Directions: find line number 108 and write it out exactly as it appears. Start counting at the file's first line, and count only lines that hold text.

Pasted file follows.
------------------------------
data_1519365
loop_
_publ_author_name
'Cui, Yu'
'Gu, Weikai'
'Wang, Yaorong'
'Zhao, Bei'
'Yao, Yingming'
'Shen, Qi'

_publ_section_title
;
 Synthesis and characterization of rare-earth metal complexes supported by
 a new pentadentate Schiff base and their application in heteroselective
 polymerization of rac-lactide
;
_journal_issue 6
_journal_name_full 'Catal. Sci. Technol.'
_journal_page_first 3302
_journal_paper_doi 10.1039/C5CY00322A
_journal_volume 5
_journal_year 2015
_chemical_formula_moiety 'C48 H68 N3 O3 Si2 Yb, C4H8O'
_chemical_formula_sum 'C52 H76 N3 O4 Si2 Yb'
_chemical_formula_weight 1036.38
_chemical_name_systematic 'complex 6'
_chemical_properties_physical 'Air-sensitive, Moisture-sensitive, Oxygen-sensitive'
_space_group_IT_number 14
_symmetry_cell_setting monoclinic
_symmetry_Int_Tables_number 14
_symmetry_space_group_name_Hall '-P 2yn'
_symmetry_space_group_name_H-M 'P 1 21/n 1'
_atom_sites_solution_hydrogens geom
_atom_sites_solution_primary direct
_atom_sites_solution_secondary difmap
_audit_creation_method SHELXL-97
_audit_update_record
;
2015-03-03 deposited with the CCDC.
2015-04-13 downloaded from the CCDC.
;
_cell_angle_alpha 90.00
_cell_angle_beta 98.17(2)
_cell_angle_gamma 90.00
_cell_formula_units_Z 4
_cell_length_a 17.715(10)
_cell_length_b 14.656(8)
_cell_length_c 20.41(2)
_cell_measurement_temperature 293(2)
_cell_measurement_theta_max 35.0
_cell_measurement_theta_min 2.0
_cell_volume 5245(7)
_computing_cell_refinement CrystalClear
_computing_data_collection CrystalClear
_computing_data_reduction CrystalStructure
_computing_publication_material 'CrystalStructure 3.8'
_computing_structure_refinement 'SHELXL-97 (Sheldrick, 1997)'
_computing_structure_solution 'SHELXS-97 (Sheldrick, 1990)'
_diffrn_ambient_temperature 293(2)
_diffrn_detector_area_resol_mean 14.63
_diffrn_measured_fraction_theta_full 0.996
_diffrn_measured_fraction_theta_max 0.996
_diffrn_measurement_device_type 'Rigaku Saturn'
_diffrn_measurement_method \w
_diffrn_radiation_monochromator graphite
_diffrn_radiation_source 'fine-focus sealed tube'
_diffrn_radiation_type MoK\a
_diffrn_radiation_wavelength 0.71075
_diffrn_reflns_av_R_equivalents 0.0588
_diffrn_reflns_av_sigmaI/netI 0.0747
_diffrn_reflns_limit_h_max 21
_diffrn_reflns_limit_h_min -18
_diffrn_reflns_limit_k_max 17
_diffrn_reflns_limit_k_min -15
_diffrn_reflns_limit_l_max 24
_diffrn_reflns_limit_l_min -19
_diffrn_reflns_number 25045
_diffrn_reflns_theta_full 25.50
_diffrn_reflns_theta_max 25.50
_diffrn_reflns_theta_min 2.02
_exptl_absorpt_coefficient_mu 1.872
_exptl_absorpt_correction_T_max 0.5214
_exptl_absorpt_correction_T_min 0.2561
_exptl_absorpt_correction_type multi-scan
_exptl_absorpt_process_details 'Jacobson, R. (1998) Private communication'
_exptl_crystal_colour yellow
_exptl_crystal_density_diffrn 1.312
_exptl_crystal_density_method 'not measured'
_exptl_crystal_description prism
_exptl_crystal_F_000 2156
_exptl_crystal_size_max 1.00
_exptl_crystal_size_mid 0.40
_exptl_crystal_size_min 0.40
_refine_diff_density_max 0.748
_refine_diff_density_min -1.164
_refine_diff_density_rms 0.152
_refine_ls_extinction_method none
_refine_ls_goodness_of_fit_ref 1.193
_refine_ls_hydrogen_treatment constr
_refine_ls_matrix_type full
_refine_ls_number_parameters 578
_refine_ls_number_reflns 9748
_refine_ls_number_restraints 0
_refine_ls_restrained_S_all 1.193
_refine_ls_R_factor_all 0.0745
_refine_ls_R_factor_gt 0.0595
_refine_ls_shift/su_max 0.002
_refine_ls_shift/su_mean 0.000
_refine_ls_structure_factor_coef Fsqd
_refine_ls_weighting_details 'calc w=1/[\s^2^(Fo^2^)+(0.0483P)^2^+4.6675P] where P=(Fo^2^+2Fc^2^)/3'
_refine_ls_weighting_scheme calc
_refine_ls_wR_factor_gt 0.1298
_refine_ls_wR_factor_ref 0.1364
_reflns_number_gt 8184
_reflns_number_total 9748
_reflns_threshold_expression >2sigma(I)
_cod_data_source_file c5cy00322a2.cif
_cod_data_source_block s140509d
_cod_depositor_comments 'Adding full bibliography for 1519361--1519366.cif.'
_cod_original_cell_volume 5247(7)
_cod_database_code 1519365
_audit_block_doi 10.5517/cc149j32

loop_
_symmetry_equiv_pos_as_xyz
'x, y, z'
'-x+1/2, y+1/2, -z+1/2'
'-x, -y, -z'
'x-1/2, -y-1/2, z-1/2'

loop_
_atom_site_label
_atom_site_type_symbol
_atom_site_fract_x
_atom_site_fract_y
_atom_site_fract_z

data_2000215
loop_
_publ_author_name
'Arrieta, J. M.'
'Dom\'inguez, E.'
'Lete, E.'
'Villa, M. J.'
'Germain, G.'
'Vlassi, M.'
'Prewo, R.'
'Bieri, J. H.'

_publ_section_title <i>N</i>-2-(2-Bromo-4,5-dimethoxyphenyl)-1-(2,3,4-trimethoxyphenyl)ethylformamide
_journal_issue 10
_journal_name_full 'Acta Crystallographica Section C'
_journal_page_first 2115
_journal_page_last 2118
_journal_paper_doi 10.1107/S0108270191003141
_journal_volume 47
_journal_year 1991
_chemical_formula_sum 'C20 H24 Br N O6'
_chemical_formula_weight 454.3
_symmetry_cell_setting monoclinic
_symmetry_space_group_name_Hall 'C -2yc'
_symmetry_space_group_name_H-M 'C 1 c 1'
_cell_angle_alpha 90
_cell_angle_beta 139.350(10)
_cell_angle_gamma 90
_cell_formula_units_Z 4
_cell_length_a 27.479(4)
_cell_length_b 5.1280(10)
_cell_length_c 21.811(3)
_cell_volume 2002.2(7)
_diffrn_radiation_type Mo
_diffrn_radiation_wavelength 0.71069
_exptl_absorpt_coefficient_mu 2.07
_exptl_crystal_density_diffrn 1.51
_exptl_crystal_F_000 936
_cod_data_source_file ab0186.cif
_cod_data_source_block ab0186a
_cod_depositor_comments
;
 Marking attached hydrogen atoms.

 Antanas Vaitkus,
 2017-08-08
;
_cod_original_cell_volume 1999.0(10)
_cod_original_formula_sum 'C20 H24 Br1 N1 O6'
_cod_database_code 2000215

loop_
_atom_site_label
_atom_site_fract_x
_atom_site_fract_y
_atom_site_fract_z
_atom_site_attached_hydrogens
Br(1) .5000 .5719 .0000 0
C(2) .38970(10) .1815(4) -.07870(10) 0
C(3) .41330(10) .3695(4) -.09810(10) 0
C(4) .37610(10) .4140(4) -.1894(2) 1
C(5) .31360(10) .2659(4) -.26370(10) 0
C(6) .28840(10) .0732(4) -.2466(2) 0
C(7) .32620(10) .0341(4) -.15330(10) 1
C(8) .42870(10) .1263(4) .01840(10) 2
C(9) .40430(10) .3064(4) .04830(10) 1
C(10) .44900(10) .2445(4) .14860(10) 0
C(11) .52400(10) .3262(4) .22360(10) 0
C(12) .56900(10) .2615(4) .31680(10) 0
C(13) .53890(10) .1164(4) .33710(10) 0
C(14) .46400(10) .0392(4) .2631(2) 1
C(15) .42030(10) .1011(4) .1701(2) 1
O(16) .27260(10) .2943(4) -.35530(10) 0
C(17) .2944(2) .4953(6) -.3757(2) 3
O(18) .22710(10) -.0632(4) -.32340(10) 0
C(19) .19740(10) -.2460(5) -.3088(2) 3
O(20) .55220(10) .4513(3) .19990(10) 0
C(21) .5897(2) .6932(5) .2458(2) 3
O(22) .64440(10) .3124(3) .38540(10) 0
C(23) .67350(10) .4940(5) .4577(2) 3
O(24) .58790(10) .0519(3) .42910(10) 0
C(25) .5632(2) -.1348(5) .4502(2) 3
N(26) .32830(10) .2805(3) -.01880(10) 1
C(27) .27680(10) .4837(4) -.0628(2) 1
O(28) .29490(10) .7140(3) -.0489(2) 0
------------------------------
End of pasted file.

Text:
_refine_ls_structure_factor_coef Fsqd